After setting up the core loan processing flow, we now shift our attention to informing the user of the outcome. So, we decide to extend our system with an Email service, which will take the loan approved event and send an email to our user. Since we are using peer-to-peer choreography, extending the system with a new microservices that listens to existing events is easy. Adding more and more microservices that are dependent on existing events is pretty straightforward and does not require any of the existing microservices to change. We just add another microservice to the end of our flow, and it will all work out of the box, because of the loosely coupled nature of this strategy. Figure 2 shows the extension of our system with an Email service.
Since both the Email service as well as the Profile service work independently, there is no single point of failure in the system. If the Email service goes down for 10 minutes, the loan requests of new users are still processed. When the Email service eventually recovers, it will continue to pick up the events it missed and start sending out those emails. An important thing to take into account is that if such scenario occurs (a microservice going down while the rest of the system functions properly), it means that there could be a spike load after recovery. It is important to design your microservices in a way that can handle these spikes (for example setting a hard limit on the number of events being processed at the same time in the microservice).
At this point we have a flow that is able to process and approve loan requests and inform the users of this process. However, before we approve loan requests, we need to verify the credibility (meaning the user’s ability to pay off the loan and interest) of our user. Based on his/her credibility, we can either approve or deny the loan request. To facilitate this change, we need to add a credibility check to our system. The result of this credibility check will be additional input to the Offer service, so that we can determine the risk factors of our user more accurately. We decide to add the credibility check in a new microservice called the Credit service. Its output will be used by the Offer service to determine whether to approve or deny the loan request.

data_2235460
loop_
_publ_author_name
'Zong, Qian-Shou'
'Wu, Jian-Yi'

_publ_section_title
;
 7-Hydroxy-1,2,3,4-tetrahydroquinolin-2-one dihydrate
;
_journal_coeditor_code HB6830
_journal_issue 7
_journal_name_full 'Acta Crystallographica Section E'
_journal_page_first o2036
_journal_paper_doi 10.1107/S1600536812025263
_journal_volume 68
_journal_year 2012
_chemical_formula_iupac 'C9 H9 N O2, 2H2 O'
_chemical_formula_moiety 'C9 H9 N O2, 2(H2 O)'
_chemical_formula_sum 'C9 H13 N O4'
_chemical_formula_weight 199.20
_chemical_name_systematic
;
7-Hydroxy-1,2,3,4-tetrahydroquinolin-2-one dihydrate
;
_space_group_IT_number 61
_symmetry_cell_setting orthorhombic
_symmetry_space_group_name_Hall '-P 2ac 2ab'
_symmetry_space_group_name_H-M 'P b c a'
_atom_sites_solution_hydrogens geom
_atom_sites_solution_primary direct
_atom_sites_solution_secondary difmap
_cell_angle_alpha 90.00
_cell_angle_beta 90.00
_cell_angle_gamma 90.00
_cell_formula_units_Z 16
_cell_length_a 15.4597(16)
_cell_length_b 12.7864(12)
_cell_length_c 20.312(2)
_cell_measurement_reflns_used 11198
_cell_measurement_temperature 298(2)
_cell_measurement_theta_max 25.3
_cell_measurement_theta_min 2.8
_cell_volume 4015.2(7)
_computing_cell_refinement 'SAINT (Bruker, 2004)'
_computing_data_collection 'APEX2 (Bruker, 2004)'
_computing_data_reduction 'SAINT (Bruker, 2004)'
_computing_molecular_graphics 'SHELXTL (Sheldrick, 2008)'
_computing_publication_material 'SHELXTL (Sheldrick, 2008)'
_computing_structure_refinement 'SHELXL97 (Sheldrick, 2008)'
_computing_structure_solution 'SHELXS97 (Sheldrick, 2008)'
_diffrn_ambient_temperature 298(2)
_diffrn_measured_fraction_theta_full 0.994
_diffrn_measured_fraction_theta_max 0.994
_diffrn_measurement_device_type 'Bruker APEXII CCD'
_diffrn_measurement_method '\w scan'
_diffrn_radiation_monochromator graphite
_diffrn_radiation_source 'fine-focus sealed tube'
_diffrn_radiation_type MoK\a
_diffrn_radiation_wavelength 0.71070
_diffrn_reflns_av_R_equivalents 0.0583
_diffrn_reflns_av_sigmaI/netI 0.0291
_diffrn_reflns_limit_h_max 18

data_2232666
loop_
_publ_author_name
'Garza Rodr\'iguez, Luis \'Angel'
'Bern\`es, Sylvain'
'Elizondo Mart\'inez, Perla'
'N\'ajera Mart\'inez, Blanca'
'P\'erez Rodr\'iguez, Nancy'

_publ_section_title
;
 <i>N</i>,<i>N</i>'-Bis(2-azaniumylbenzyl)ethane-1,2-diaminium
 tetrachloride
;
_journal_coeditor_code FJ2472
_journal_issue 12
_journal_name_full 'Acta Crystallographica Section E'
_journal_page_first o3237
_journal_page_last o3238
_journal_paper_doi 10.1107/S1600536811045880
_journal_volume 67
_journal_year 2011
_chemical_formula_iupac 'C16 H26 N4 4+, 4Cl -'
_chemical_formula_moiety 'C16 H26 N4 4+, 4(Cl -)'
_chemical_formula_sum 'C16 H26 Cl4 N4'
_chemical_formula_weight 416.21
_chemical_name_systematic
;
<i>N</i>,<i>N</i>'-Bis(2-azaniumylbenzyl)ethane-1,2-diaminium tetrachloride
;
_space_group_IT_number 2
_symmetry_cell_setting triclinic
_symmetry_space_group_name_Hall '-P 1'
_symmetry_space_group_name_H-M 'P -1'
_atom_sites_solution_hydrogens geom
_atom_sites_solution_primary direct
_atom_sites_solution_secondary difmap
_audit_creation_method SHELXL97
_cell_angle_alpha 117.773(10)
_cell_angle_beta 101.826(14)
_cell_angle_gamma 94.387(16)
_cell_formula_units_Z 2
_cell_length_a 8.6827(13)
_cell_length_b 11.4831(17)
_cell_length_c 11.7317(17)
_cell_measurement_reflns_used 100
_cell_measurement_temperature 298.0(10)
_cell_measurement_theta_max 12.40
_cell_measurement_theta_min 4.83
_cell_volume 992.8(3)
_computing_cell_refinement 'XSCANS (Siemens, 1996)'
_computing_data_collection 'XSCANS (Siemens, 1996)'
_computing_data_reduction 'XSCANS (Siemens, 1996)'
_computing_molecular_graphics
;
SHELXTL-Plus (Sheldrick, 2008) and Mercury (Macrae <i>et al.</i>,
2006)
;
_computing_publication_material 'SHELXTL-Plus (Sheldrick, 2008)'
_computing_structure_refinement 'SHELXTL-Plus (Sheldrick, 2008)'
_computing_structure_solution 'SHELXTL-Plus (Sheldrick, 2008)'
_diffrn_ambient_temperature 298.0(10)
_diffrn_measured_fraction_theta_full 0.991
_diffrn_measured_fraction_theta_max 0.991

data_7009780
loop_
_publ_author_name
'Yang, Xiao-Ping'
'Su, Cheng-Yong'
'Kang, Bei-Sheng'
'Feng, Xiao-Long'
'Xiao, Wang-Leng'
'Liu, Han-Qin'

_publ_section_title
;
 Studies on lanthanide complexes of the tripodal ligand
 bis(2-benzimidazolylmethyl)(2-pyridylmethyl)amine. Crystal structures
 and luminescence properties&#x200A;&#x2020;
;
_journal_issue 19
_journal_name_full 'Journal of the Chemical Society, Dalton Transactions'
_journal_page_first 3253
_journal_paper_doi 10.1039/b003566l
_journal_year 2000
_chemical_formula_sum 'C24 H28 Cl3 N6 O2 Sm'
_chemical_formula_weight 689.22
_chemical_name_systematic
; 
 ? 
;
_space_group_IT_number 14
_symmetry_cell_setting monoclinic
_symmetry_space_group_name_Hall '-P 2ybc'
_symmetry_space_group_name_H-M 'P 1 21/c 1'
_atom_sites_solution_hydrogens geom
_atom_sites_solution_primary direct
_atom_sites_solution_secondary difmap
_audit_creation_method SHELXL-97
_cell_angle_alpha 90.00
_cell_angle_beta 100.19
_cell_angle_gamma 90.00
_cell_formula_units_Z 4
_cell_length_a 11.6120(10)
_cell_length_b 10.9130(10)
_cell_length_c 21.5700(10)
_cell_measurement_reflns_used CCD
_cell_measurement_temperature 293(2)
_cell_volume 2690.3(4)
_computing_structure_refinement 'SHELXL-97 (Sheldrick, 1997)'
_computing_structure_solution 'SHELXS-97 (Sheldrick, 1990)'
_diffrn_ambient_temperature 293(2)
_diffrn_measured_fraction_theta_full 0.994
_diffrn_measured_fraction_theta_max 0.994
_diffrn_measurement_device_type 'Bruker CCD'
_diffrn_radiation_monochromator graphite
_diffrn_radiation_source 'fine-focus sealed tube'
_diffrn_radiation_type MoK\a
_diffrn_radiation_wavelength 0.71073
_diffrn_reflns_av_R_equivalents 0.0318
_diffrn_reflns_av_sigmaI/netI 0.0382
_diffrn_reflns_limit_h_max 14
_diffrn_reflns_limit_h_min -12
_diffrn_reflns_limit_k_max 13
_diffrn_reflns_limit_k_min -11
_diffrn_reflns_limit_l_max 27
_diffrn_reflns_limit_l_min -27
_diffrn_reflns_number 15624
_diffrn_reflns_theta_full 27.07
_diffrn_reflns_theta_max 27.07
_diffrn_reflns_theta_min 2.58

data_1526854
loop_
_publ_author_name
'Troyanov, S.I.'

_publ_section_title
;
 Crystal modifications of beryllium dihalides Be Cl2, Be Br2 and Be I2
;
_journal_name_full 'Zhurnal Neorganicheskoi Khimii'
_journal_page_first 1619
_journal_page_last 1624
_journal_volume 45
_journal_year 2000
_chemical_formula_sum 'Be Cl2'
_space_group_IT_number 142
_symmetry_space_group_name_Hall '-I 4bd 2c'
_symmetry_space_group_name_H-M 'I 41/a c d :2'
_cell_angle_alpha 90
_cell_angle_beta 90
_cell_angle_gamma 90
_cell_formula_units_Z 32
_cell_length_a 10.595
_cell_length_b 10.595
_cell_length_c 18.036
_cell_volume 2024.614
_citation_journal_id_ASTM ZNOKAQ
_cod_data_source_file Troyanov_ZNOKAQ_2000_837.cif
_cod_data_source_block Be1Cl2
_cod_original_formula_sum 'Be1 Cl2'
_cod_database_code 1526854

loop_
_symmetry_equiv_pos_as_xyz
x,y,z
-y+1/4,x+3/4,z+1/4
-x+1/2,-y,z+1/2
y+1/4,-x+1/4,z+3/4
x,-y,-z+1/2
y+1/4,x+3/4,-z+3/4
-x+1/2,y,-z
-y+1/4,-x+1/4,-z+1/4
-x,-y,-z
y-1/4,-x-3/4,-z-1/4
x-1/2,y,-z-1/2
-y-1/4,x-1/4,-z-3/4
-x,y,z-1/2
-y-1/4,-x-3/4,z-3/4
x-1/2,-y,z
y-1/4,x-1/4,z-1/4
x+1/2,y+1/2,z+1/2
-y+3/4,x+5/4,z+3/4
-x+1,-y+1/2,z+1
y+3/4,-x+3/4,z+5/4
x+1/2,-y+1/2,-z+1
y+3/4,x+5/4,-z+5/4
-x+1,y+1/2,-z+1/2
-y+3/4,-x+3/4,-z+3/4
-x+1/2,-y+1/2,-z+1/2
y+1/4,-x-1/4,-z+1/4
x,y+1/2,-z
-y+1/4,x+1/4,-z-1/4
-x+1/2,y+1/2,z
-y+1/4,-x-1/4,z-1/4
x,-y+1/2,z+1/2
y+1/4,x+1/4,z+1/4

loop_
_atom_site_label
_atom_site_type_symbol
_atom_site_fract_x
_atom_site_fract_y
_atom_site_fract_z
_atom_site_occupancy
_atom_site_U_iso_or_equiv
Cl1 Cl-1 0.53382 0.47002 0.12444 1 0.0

As we can see in Figure 3, changing the flow by adding a microservice in the middle isn’t as straightforward as extending the system. This has to do with the fact that even though the microservices operate independently and are loosely coupled by nature when using peer-to-peer choreography, a certain degree of coupling is still present because of the events being a contract for the microservices to collaborate. If we generalize the coupling we’ve seen, a rule of thumb for adding a new microservice would be:
- If no existing microservice needs the output of our new microservice: no changes to microservices other than the new one is needed. For example, think of either extending an existing sequential flow with another step at the end (our Email service) or introducing a new parallel flow based on an existing event
- If any existing microservice needs the output of our new microservice: at least 2 microservices need to be updated (the new one and the existing one(s) that need the output). An example of this was adding our Credit service